GUILTY: Boris Johnson deliberately mislead MPs over Partygate

After setting rules for the so-called COVID lockdown, Boris Johnson was found to be breaking his own rules.

GUILTY: Boris Johnson deliberately mislead MPs over Partygate
AP Photo/Alberto Pezzali
Remove Ads

On Thursday, June 15, 2023, a 30,000-word report by MPs said that ex-Prime Minister Boris Johnson deliberately misled parliament about lockdown parties at No. 10, in the scandal known as Partygate.

Despite resigning as an MP, the committee said it would have recommended suspending Johnson from the House for 90 days.

After being given advanced sight of the Privileges Committee's report, Johnson stepped down as a Tory MP and as an MP altogether, sparking a by-election in his Uxbridge and South Ruislip constituency, only four years after leading the Conservatives to a landslide 80-seat majority in 2019.

He has called the committee a "kangaroo court" whose purpose "has been to find me guilty, regardless of the facts."

This comes after Johnson has admitted his statements misled Parliament despite doing so, intentionally or recklessly he has claimed.

Meanwhile, normal-everyday-Brits were locked in their homes, sometimes alone.

The Privileges Committee, mainly Conservatives in a cross-party group of MPs, have been investigating Johnson for nearly a year over Partygate.

The committee has recommended Boris Johnson should not be granted a former member's pass to Parliament. This pass allows limited access to Parliament for things such as lunches and seeing former colleagues. These sanctions however will have to be voted on by MPs.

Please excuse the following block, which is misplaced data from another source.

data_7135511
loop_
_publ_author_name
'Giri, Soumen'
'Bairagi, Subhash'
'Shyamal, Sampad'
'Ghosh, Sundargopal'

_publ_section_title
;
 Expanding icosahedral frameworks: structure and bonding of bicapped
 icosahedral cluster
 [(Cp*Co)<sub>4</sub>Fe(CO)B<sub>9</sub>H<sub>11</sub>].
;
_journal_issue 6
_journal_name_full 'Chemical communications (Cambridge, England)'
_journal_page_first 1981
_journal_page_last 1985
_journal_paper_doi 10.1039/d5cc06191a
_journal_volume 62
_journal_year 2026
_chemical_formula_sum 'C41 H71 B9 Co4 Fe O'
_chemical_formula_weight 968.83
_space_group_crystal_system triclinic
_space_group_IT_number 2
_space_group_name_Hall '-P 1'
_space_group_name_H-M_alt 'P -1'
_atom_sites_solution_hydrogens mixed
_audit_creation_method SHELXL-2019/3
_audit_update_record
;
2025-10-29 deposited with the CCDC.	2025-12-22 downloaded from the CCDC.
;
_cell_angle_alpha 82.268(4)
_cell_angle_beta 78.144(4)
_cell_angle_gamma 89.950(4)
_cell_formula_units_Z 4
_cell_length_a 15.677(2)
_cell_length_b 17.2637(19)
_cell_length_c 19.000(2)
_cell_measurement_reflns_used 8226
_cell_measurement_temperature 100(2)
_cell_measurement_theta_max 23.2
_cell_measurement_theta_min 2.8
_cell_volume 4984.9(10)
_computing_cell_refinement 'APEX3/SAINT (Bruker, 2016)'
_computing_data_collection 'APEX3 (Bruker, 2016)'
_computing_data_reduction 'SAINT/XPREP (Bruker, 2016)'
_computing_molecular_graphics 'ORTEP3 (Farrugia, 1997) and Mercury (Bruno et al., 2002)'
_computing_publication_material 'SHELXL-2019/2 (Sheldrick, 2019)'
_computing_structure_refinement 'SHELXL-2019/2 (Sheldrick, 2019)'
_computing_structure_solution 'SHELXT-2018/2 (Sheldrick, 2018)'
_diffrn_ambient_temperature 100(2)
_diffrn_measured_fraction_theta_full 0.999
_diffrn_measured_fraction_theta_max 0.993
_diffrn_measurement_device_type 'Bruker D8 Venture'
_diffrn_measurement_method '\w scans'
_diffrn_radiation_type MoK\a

In retaliation and an attempt to take what he feels are disloyal former colleagues down with him, Boris Johnson called for a Privileges Committee member, who some believe is Sir Bernard Jenkin, to resign over claims the he had breached COVID restrictions.

This came after Sir Bernard Jenkin attended a drinks party for his wife's birthday in the House of Commons in December 2020. This was when social mixing outside of households or supported bubbles were banned in London, to the point where the police were issuing fines as it was believed to be “the law,” whereas MPs who have been caught out have stated that there were "guidelines."

Meanwhile the Labour leader, Keir Starmer, who is calling for an early general election still leads the opposition despite the Beergate scandal that surrounds him during his lockdown breaches.

Remove Ads
Remove Ads

Don't Get Censored

Big Tech is censoring us. Sign up so we can always stay in touch.

Remove Ads